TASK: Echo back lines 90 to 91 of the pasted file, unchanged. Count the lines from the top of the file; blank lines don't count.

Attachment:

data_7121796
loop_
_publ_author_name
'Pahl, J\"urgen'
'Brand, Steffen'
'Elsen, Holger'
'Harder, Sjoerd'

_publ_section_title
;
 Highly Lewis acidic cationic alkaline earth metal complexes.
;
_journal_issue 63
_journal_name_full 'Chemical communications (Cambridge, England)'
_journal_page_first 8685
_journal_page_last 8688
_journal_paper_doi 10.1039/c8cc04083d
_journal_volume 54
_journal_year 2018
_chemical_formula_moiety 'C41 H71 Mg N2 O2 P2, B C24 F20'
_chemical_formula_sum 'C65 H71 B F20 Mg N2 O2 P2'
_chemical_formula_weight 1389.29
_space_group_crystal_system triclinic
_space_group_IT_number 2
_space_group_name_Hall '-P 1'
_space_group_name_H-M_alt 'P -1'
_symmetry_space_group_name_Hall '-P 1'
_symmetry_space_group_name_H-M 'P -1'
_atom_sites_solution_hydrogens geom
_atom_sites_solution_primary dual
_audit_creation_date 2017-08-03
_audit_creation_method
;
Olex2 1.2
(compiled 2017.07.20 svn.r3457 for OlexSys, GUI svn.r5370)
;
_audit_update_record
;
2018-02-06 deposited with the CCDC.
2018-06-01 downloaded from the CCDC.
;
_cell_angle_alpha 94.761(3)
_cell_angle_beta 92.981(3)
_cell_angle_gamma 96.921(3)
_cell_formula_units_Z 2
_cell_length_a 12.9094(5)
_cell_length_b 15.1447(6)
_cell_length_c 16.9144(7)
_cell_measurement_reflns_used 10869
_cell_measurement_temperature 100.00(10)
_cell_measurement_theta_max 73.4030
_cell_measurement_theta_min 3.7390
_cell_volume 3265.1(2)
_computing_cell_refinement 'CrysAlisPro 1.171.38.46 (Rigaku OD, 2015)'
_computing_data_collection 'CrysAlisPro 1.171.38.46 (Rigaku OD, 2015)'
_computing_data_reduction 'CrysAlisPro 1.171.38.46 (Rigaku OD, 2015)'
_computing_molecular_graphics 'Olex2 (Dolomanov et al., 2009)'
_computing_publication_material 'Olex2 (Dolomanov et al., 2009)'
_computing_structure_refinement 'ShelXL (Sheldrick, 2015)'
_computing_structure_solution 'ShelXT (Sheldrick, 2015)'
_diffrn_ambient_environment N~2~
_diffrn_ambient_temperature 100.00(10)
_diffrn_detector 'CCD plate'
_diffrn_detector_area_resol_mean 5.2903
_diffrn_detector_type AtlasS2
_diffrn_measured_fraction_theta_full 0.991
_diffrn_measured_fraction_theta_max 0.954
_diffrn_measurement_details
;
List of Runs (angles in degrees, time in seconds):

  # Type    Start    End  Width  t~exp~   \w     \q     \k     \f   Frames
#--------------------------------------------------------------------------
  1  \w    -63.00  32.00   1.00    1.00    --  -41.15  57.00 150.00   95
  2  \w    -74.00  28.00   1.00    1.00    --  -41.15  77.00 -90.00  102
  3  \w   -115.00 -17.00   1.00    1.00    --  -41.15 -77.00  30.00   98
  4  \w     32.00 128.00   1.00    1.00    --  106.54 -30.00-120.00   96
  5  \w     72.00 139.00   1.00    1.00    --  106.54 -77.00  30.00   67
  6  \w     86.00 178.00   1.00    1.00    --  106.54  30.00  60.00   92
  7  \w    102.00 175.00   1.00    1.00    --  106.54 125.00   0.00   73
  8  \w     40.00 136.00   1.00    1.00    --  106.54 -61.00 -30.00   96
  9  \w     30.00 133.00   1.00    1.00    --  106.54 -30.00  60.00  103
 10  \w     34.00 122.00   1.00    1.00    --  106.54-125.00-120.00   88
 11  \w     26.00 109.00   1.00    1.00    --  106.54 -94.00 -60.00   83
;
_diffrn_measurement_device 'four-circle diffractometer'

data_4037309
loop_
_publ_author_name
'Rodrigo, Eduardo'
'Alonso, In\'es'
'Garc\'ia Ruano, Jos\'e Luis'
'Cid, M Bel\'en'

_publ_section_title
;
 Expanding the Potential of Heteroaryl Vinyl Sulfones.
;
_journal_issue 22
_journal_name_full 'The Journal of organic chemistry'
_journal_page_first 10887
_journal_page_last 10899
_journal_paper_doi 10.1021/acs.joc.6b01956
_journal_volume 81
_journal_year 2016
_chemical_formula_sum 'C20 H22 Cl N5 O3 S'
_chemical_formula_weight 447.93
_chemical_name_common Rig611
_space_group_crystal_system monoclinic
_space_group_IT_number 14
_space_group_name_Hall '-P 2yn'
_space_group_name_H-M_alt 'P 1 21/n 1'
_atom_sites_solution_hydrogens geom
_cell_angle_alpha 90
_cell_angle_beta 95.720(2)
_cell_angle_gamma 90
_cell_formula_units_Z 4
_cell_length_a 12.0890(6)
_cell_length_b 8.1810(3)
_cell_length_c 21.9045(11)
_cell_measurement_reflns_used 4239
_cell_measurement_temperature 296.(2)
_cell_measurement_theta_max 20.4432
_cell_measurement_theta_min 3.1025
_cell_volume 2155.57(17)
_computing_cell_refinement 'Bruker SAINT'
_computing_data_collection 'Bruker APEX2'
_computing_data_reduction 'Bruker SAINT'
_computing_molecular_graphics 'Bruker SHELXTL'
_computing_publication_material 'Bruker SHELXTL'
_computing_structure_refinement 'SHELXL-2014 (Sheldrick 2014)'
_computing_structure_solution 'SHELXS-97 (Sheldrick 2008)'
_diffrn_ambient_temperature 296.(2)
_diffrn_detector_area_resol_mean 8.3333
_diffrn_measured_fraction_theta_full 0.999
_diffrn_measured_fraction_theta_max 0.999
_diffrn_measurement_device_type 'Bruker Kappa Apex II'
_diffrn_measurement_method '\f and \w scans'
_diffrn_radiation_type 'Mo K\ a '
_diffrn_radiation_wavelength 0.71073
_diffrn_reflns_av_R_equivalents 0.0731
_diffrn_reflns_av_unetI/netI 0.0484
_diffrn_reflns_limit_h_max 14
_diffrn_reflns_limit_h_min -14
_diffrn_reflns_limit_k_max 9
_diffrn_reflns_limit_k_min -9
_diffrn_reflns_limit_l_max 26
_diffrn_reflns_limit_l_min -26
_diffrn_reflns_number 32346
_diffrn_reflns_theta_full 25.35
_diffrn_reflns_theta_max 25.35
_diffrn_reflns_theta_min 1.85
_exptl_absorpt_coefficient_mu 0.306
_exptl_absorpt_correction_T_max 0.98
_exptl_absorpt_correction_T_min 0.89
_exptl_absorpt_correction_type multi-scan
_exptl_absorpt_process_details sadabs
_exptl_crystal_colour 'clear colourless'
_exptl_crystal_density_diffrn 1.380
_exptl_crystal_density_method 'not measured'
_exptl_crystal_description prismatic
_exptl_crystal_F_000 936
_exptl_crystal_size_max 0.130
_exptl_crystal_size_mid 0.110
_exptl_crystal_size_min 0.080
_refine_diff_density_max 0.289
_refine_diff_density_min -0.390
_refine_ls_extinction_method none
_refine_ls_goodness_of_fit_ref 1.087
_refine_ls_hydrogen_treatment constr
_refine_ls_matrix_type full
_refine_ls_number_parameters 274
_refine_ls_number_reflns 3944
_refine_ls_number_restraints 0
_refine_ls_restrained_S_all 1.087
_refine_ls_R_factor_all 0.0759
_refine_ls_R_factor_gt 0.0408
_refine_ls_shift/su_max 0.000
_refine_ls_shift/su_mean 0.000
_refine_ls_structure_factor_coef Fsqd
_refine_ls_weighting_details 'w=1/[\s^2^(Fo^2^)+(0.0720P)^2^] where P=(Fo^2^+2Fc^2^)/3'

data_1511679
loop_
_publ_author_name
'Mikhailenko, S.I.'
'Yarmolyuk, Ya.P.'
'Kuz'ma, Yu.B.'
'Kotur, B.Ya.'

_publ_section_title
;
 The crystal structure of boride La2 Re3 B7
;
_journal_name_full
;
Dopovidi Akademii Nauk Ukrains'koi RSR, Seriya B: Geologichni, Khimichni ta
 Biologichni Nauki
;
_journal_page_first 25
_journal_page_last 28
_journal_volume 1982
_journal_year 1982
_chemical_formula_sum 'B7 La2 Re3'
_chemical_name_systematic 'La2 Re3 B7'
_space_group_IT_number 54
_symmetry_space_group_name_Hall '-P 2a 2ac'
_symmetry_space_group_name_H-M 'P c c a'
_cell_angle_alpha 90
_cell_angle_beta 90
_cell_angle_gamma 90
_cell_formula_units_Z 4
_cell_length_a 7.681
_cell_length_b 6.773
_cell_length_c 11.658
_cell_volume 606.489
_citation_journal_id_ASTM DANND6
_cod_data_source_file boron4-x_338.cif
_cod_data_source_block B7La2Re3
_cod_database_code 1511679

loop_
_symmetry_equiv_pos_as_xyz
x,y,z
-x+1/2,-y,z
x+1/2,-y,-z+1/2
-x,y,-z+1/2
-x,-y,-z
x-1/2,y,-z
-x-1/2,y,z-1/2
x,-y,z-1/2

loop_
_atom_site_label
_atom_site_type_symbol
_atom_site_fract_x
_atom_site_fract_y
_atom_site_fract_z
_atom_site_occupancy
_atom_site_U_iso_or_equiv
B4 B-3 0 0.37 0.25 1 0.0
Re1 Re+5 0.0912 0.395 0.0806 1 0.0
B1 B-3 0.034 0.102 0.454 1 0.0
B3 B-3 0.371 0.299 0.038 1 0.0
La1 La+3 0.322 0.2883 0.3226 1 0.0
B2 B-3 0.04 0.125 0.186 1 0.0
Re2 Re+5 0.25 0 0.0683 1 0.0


'Garc\'ia Ruano, Jos\'e Luis'
'Cid, M Bel\'en'